The majority of married applicants would much rather jointly apply for a mortgage, as opposed to applying for a mortgage in a sole name. Property prices have inflated far beyond wage increases over the years, and in a lot of mortgage cases these days, two salaries are required in order to qualify for a big enough mortgage on a property.
However, sometimes you may find yourself in situations where one salary is enough to cover the amount you’re looking to borrow. On top of this, there could be specific reasons why one applicant doesn’t want to go on the application.
One of the applicants may have found themselves with a previous credit problem such as bankruptcy or a CCJ, which could prevent them from currently being on a mortgage, even if they would like one.
In cases of bad credit with one of the applicants, providing the other applicant isn’t tied to the credit problem in some way, be they a partner or a business partner, one applicant may still be able to apply for the mortgage in their sole name.
The person eligible for applying for a mortgage in their sole name would need to be careful to try and avoid creating any financial association with their partner. If you happen to get tied to a financial commitment with them in some way, this could seriously affect your credit score and harm your chances of obtaining a mortgage in the near future.
Other instances where an applicant may choose to go the route of applying in their sole name, can include if the other applicant is unemployed. As a rule, the maximum borrowing capacity for couples applying for a mortgage together is actually lower than if the working applicant took out the mortgage in their sole name. This is something we have seen happen quite a lot over our years in the mortgage industry!
The age of applicants can also become a factor in the calculation sometimes. If one of the applicants is say in their 50’s, a mortgage lender may not look at their situation favourably, due to the risks of old age and how inconsistent income could be at that age. That being said, if a younger partner applies as a sole applicant, this could make things a little easier as they have more opportunities for a bigger income than their partner.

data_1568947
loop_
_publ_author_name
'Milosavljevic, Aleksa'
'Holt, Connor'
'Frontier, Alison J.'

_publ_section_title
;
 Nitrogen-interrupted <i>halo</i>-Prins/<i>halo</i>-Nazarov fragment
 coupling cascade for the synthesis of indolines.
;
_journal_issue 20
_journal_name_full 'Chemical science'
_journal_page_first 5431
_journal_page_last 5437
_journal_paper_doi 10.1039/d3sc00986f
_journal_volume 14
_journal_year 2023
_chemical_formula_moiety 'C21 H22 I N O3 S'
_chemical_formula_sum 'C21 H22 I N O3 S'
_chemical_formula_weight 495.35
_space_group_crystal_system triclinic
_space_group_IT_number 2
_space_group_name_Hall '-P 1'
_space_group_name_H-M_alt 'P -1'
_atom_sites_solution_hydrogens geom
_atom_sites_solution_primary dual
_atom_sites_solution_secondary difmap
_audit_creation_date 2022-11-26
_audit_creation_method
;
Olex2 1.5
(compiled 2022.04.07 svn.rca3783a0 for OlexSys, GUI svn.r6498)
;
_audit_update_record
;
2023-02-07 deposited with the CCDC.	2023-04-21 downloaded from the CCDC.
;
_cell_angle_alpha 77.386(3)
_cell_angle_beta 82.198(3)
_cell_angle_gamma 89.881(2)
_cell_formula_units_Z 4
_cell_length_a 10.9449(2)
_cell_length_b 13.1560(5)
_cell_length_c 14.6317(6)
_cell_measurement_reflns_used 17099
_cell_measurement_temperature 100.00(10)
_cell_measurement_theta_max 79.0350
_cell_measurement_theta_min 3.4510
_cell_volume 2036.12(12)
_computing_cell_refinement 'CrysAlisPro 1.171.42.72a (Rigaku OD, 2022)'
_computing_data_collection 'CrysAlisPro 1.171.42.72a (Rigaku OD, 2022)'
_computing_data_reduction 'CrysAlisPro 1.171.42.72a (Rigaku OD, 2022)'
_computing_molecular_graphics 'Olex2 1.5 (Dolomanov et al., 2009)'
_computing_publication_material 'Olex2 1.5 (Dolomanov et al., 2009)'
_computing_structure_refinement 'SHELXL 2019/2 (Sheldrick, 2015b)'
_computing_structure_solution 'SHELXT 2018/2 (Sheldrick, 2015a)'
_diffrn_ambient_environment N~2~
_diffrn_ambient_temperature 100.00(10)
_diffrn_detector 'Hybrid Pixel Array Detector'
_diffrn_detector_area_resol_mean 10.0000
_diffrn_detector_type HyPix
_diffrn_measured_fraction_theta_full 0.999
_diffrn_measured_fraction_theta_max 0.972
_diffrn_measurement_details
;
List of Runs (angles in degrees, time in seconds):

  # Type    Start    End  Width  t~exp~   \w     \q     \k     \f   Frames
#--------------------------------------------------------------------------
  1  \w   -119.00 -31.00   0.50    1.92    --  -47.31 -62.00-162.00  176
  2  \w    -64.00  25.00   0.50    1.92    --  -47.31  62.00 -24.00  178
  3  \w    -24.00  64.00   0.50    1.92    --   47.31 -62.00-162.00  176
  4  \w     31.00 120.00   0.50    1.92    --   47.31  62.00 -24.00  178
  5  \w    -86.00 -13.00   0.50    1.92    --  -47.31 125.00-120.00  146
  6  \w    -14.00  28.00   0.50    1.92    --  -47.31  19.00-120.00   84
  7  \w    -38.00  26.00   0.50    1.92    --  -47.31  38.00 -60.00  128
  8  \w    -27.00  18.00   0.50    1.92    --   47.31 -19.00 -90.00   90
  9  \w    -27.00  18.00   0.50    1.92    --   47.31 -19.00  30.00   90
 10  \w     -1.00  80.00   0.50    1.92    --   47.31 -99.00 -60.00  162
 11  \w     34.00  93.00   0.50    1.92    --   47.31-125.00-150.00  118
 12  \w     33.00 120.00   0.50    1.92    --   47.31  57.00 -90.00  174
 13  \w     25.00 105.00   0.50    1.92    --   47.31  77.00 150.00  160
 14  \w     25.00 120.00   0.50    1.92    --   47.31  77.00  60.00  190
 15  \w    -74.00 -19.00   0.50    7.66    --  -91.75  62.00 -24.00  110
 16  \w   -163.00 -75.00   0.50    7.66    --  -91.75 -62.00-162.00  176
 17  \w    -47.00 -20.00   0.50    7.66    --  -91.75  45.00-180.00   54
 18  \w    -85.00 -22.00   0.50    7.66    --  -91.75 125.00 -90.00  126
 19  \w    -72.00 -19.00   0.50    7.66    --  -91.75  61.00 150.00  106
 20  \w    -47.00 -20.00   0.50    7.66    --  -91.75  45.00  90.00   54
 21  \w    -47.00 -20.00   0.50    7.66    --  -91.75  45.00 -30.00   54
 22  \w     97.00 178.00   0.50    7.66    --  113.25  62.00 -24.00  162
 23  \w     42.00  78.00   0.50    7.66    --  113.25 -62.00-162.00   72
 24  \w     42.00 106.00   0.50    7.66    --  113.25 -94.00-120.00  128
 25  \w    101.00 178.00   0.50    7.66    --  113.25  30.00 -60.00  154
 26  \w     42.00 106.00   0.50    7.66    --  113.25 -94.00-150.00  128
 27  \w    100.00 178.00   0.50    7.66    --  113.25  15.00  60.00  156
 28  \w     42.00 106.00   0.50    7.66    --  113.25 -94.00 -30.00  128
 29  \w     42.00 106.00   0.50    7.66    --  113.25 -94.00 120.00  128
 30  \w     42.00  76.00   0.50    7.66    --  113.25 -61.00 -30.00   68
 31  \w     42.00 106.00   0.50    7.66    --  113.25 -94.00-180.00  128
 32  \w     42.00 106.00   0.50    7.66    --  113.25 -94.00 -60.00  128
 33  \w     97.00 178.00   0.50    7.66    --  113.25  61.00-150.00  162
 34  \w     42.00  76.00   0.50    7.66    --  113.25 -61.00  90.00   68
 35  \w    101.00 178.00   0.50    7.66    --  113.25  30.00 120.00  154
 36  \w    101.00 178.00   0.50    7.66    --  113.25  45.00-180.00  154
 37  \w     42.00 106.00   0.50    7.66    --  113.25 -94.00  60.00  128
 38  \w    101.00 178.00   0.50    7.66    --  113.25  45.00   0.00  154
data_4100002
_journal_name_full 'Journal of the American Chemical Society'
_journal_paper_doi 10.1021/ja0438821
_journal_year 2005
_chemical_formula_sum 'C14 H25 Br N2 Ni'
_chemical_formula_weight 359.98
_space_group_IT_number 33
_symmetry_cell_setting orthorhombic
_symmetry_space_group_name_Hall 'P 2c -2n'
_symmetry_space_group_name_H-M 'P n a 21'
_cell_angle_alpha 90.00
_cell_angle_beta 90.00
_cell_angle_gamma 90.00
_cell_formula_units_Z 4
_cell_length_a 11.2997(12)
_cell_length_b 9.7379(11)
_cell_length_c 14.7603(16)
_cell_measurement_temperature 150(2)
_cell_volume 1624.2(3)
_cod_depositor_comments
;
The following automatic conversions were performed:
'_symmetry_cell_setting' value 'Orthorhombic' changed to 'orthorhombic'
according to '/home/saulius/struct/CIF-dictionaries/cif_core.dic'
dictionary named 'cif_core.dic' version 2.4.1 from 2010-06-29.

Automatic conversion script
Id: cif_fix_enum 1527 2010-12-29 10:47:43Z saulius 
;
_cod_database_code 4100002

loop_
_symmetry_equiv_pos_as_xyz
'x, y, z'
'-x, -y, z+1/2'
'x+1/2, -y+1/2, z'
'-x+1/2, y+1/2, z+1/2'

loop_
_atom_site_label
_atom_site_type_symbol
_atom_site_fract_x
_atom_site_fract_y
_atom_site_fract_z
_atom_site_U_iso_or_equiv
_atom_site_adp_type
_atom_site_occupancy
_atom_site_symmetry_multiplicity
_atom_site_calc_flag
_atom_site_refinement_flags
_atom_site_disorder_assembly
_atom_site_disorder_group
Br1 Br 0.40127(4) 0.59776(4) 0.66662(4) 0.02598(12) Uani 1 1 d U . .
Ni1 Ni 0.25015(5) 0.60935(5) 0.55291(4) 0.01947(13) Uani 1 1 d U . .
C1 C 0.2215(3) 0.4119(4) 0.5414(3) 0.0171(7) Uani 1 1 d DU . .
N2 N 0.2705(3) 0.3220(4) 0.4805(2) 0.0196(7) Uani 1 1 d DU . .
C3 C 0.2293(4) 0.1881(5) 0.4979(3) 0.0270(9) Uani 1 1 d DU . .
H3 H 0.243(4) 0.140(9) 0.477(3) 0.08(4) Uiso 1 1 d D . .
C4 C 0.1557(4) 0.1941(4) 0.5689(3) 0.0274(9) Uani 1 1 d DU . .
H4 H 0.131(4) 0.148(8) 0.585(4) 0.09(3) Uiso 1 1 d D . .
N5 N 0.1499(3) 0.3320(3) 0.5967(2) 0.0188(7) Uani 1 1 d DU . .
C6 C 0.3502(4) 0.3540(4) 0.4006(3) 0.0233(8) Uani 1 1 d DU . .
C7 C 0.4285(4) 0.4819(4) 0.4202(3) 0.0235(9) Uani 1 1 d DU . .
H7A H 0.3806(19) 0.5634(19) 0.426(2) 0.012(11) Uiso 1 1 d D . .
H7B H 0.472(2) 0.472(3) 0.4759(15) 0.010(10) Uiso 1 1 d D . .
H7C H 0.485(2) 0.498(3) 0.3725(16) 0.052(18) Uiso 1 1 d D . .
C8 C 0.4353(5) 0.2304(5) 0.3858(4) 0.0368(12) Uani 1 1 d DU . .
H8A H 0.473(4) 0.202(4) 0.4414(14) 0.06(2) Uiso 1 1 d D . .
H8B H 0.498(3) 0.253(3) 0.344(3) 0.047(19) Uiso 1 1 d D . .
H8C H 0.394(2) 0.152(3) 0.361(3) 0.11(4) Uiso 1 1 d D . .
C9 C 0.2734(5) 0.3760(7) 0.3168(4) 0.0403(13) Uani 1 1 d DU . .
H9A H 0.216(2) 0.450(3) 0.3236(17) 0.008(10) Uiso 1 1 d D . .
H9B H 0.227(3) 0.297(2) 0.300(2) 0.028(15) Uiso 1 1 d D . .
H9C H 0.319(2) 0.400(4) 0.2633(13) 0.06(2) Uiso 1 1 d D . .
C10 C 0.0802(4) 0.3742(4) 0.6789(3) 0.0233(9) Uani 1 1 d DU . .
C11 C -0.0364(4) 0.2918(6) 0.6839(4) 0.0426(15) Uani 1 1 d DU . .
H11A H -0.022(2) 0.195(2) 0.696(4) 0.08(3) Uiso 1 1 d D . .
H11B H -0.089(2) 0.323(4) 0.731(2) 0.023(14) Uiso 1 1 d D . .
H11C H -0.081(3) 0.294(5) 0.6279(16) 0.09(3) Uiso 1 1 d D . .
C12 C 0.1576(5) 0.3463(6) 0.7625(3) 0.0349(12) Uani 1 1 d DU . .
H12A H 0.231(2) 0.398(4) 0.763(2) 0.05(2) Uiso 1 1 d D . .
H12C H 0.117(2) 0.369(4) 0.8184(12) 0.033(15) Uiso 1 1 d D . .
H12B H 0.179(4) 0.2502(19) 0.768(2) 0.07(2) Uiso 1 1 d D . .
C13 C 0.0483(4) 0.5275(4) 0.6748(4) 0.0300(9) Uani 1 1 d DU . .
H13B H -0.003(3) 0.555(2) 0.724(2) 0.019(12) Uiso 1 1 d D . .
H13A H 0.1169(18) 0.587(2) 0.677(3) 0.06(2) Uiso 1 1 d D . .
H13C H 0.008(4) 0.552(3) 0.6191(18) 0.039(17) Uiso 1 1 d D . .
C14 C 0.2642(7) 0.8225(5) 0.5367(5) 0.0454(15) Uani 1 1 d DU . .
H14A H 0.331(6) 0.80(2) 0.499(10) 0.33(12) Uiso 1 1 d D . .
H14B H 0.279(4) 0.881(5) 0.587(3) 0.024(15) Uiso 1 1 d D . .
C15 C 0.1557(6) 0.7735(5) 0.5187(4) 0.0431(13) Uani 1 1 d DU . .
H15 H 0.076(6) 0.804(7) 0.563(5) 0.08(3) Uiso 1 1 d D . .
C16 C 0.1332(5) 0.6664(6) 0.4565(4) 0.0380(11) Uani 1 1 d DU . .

You may find that there are stamp duty or other tax implications which would lead to one of the applicants to seek out their options of applying for a mortgage by themselves, rather than with their partner.
Depending on your personal and financial situation, some lenders are quite strict about married applicants having to do the mortgage in joint names. This is likely down to their perception of the future and the financial security of the situation. Mortgages become quite complicated if a couple were to ever divorce. Luckily this view isn’t seen by all lenders, so there are still options out there for applicants.
Our experienced Specialist Mortgage Advice team in Hull are here to help 7 days a week, so if you would like to speak to a dedicated Mortgage Advisor in Hull, please Get in Touch and we’ll get the ball rolling on your mortgage process.